Neil Young left our shores in 1976, feted by the music press as a triumphant, long-haired, check-shirted guitar hero so, naturally, expectations were high for more of the same. Alas, when he returned six years later...
It's September 1982 at the NEC, Neil's much-heralded return and there are two glaring warning signs that should have signaled that things had changed.
Those famed locks were shorn to a length he probably hadn’t dared since leaving school in the 50s. As well as a yellow tie, Neil was sporting an angular, fluorescent green jacket which a 90’s raver would have considered too flashy. And then, of course, the music …
After a handful of career-spanning classics to soften us up, the crowd was assaulted by a squall of ear-splitting synthesised keyboards. And there was Neil and sidekick Nils Lofgren lumbering awkwardly round the stage sans guitars, wearing dark shades and proto remote mics and earpieces, holding some kind of black box – reminiscent of those photos of ‘time travellers’, people who are dressed a bit differently and look out of place in 1930s photos.
‘Dinosaurs in the Computer Age!’: Neil’s mantra throughout the show introduced us to this new world of glacial synthesizers and vocoders. Although in retrospect it was great, to be honest, at the time Birmingham just wasn’t ready for it.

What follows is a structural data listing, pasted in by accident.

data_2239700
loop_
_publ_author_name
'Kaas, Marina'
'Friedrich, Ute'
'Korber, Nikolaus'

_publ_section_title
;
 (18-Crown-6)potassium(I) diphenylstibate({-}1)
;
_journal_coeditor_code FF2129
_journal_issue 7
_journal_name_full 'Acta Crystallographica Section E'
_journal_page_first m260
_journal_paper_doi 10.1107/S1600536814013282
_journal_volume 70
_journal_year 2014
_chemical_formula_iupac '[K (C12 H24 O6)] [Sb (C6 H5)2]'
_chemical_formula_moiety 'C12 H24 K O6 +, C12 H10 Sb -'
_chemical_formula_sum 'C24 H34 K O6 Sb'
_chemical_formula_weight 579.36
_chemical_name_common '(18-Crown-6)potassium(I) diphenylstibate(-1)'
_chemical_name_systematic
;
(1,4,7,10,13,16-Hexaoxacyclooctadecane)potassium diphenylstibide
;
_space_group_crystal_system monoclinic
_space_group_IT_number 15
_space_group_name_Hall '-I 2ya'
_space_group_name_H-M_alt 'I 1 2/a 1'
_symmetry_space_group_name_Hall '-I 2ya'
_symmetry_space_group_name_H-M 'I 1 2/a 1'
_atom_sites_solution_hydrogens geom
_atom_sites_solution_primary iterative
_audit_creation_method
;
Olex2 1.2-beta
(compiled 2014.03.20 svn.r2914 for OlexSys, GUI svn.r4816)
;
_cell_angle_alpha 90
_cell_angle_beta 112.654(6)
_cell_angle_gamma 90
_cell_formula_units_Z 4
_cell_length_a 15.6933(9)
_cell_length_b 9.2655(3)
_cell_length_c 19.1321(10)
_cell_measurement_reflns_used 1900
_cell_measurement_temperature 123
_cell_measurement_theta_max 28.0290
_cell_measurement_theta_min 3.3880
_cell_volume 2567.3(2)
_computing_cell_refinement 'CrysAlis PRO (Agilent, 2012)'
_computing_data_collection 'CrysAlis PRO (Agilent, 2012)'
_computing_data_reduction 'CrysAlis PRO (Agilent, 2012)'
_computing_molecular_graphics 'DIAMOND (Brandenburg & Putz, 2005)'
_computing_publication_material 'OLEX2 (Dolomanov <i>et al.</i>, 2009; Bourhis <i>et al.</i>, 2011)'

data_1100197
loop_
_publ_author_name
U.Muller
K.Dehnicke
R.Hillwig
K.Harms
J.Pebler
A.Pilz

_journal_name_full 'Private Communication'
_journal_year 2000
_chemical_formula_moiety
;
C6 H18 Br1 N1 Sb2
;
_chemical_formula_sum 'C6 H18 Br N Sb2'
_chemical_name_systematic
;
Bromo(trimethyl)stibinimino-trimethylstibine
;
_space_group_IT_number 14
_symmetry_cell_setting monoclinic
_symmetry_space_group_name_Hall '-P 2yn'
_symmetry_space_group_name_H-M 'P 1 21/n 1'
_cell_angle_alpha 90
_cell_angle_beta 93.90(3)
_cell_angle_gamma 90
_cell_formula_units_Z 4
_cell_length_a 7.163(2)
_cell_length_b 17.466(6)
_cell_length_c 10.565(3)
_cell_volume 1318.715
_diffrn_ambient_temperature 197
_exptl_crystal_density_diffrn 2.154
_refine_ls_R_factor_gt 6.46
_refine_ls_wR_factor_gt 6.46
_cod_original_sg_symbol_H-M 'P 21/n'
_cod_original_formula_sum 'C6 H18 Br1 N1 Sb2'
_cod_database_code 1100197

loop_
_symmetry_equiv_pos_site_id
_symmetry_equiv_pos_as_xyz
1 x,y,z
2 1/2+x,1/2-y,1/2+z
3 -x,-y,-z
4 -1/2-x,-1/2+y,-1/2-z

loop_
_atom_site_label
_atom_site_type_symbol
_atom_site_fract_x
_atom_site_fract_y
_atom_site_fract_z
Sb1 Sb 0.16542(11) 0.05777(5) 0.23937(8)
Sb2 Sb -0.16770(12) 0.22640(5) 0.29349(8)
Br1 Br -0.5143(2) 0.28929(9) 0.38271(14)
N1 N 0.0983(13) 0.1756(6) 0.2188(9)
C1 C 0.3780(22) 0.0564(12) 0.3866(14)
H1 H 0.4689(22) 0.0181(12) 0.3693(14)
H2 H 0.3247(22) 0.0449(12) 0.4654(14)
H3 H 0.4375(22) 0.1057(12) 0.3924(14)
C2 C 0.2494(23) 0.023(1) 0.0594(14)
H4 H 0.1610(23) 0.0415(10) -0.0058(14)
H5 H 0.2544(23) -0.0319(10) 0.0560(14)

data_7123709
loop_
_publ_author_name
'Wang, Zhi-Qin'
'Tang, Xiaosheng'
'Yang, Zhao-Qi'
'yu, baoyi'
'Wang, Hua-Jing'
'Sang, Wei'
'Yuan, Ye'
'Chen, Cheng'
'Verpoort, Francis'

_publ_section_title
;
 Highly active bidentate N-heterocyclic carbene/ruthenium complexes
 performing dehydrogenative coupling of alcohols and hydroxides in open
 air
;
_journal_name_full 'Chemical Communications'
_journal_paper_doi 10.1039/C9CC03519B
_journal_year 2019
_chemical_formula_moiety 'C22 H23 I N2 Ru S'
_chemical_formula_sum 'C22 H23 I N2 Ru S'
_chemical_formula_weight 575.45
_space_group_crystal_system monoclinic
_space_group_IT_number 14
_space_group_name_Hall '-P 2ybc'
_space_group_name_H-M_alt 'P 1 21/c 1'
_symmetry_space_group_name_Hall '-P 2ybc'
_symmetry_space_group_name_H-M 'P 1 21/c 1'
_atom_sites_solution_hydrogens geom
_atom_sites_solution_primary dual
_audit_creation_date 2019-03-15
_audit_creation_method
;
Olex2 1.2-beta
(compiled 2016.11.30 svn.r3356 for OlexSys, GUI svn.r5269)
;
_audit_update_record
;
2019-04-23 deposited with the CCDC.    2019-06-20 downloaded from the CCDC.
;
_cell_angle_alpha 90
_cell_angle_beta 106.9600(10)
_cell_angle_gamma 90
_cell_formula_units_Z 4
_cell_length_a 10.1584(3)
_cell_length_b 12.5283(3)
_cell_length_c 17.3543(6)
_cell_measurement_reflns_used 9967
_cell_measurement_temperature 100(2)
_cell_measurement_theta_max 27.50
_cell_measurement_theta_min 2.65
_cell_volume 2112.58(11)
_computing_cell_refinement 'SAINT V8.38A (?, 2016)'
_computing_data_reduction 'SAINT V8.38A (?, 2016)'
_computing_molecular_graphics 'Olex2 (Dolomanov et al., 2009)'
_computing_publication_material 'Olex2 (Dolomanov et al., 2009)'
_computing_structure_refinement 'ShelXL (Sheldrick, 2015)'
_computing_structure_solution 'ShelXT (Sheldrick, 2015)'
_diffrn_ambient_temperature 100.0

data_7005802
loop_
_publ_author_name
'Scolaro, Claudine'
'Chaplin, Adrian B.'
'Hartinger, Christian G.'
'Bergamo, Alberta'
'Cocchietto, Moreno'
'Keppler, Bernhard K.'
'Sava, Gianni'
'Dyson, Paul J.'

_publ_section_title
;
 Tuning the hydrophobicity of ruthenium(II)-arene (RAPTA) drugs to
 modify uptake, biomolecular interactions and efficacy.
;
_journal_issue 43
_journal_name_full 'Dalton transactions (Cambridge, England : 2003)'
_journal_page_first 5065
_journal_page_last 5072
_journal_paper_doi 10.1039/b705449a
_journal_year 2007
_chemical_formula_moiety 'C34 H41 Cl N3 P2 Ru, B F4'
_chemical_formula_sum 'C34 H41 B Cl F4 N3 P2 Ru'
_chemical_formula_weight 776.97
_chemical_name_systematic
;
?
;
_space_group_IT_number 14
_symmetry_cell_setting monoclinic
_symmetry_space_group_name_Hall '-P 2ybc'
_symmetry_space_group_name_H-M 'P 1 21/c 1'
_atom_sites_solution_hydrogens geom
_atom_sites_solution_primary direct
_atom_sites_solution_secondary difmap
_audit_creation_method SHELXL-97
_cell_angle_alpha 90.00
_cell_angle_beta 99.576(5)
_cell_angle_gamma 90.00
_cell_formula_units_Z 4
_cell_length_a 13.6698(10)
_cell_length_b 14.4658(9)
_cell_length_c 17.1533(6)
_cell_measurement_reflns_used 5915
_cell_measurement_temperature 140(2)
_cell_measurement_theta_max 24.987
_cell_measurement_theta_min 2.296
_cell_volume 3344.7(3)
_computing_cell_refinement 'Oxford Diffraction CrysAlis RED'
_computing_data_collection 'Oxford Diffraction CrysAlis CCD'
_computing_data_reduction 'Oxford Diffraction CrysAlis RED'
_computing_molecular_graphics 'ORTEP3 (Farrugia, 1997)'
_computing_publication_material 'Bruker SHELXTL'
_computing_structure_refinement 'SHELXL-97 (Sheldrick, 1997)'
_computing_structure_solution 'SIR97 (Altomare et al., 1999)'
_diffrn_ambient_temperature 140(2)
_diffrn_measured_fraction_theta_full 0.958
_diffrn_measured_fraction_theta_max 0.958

The album 'Trans' eventually escaped his unsympathetic new record company Geffen’s clutches and was in the stores the following January. From 'Computer Age' to 'Computer Cowboy' (maybe a theme here?) there are some fabulous tunes that Neil did his best to bury under the shock of the new synth-driven sound (and, let’s be honest, an uncanny resemblance at times to 'Sparky the Magic Piano'); 'Transformer Man' in particular is a beautiful melody with moving lyrics about communicating with his baby boy, born with cerebral palsy but no-one knew what it was about for years because you couldn’t make out a single word, Neil! For me, the only criticism now is that he didn't go totally over the cliff; maybe to placate a no doubt very fed-up new record company, he threw in a couple of pretty ordinary traditional songs, which reduce the album's impact.
Trans set the template for Neil’s ’80s, increasing bafflement from fans, followed by indifference and irrelevance before his renaissance as the Godfather of Grunge in the 90s. However, you have to admire his bravery and bloody-mindedness, to shed legions of fans in the quest for his musical muse.
But Neil, that jacket ...
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